Welcoming the fact that, for the first time in over a decade, citizens of the city of Mostar in Bosnia and Herzegovina (BiH) will be able to vote at the local level on 20 December 2020, the Congress of Local and Regional Authorities of the Council of Europe conducted a remote observation procedure ahead of Sunday’s elections, further to an invitation from the country's authorities.
Following online meetings of the Congress Delegation held on 17 December with the different interlocutors in Sarajevo and Mostar including Mr Valentin Inzko, High Representative for BiH, Mr Željko Bakalar, Chairman of the Central Election Commission of Bosnia and Herzegovina, representatives of domestic NGOs as well as political parties, notably Mr Arman Zalihić, SDP of BiH in Mostar, Mr Salem Marić, SDA Mostar and Mr Velibor Milivojević, SNSD and SDS coalition "Ostajte ovdje - Zajedno za naš Mostar" (Stay here - together for our Mostar), Stewart Dickson (United Kingdom, ILDG), Spokesperson on local and regional elections, underlined the positive atmosphere of the briefings: “All our interlocutors expressed hope and confidence that the vote on Sunday may bring the long expected change in the right direction, both in terms of pragmatic solutions for the local population and the strengthening of cohabitation in Mostar, a city which has been emblematic of multi-ethnicity in the past.”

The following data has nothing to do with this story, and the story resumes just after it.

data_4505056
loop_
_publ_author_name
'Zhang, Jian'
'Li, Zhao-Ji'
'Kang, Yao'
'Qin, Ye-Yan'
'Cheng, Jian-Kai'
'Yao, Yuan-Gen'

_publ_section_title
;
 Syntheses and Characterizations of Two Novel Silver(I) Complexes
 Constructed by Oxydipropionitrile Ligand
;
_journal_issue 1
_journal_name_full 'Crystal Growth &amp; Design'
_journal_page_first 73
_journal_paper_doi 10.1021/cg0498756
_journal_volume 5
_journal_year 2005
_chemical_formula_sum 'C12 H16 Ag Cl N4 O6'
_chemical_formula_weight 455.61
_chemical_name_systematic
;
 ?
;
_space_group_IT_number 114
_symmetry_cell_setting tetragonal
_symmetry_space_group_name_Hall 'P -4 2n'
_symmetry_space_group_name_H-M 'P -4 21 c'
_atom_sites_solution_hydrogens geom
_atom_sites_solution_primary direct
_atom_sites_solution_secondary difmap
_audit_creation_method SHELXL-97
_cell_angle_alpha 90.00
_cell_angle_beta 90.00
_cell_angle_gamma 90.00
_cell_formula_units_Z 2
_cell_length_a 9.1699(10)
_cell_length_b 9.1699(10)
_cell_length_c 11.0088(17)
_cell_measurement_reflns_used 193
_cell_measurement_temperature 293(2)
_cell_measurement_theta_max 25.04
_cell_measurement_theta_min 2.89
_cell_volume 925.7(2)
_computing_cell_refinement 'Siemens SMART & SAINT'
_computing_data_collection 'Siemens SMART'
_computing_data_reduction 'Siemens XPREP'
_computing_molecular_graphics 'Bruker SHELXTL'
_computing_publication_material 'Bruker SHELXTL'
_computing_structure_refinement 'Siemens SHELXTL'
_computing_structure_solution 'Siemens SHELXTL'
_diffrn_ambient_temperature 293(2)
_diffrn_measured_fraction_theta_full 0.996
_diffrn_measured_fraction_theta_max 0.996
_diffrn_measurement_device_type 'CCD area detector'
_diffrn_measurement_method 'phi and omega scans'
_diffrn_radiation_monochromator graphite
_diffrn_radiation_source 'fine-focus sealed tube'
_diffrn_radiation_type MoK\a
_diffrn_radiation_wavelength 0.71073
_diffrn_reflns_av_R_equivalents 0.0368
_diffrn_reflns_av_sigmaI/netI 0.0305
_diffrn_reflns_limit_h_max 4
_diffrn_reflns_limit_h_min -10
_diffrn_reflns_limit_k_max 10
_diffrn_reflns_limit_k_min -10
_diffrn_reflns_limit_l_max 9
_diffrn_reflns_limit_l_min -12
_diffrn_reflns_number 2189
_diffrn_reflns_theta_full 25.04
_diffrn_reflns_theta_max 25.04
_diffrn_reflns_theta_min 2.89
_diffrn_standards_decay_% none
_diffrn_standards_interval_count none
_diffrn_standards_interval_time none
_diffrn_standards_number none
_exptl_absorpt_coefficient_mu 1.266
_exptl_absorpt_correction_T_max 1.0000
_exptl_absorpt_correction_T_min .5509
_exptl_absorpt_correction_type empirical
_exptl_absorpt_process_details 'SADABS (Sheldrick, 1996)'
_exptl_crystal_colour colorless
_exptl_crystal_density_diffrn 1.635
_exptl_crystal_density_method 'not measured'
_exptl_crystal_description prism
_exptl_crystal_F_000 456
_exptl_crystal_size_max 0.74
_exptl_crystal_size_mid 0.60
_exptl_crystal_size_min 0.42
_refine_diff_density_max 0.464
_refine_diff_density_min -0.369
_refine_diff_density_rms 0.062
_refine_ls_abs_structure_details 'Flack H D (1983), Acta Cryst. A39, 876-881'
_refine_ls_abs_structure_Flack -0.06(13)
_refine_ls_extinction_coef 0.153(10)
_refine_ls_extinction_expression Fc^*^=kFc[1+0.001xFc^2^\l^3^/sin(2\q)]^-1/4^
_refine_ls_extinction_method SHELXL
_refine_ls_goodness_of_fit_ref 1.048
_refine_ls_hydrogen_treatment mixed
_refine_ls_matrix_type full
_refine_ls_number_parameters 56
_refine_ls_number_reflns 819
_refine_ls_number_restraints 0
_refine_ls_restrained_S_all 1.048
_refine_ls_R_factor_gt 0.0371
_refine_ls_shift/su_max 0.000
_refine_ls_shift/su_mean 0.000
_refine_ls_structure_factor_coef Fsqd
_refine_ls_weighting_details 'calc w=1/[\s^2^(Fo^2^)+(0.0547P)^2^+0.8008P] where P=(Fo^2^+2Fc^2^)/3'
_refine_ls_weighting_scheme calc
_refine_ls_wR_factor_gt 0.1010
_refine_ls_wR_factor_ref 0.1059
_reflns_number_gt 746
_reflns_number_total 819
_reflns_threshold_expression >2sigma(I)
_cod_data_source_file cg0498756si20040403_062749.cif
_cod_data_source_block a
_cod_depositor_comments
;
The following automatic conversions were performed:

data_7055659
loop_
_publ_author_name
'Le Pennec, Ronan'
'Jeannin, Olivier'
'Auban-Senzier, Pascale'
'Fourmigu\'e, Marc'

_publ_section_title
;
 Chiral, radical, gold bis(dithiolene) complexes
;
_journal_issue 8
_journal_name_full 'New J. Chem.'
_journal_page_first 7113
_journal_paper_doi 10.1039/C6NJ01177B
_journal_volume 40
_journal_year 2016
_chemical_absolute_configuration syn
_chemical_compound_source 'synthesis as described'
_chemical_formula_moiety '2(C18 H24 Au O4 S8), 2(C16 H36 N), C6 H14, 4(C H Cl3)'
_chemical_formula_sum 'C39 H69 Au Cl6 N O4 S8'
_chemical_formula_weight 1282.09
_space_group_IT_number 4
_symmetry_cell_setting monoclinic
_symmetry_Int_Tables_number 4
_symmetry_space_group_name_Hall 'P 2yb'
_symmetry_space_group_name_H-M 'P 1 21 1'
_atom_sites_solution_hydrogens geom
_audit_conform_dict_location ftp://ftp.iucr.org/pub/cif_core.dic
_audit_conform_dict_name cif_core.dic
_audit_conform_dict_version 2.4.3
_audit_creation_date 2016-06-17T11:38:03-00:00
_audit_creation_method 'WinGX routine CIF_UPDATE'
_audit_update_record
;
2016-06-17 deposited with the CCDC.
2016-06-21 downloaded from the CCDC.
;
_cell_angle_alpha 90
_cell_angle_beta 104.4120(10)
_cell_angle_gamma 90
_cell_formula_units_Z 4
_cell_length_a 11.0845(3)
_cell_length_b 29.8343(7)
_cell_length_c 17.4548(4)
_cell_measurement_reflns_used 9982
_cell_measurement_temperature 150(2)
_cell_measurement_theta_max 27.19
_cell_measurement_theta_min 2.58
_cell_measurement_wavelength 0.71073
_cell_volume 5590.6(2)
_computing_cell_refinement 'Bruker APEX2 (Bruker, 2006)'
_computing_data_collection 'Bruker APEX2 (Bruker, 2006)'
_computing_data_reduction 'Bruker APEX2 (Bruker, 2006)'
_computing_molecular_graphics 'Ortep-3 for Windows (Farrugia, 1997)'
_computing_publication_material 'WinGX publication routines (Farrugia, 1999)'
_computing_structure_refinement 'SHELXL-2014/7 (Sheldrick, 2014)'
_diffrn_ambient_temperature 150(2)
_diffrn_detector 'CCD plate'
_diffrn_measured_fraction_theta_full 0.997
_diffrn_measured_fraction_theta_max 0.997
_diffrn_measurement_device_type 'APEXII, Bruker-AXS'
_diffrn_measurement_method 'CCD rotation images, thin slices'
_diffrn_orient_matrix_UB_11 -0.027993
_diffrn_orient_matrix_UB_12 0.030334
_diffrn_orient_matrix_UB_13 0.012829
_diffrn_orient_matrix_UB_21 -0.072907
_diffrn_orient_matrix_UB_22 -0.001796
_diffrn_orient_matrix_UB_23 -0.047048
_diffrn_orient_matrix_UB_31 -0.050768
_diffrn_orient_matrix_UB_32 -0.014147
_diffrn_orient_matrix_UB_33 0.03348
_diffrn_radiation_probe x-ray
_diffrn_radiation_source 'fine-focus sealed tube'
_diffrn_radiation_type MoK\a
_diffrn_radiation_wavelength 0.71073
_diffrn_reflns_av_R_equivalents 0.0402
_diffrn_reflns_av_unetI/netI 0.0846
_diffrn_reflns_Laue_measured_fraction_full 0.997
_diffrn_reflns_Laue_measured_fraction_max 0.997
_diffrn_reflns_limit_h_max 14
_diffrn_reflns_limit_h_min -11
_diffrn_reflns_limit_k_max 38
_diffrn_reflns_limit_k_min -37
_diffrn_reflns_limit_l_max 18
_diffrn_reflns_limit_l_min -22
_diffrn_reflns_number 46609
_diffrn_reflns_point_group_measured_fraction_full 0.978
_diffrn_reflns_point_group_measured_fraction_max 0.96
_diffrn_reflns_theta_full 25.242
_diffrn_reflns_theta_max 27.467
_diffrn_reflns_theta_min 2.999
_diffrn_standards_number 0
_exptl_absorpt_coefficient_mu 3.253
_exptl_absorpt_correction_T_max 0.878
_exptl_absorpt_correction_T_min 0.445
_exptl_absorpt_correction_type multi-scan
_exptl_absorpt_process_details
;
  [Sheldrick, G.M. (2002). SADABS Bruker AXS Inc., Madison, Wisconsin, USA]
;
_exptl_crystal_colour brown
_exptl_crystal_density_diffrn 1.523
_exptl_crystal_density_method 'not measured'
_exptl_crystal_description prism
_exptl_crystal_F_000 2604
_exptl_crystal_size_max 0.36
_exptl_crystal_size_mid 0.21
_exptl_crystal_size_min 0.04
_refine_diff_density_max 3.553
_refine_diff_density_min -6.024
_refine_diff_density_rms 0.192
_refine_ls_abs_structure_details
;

The Congress Delegation also noted the magnitude of this milestone election, particularly for young people, since many of them will be voting at the local level for the first time in their lives. “We share confidence with the international community and with local stakeholders that the upcoming election in Mostar will be a fair and free competition. We hope that further to this historic vote, Mostar will finally have elected representatives and a mayor of a united city, in order to respond to the needs of the people”, Mr Dickson concluded.
Read full article on the Congress' website
Mostar: Congress concludes remote observation procedure in view of the first local elections after 12 years of political deadlock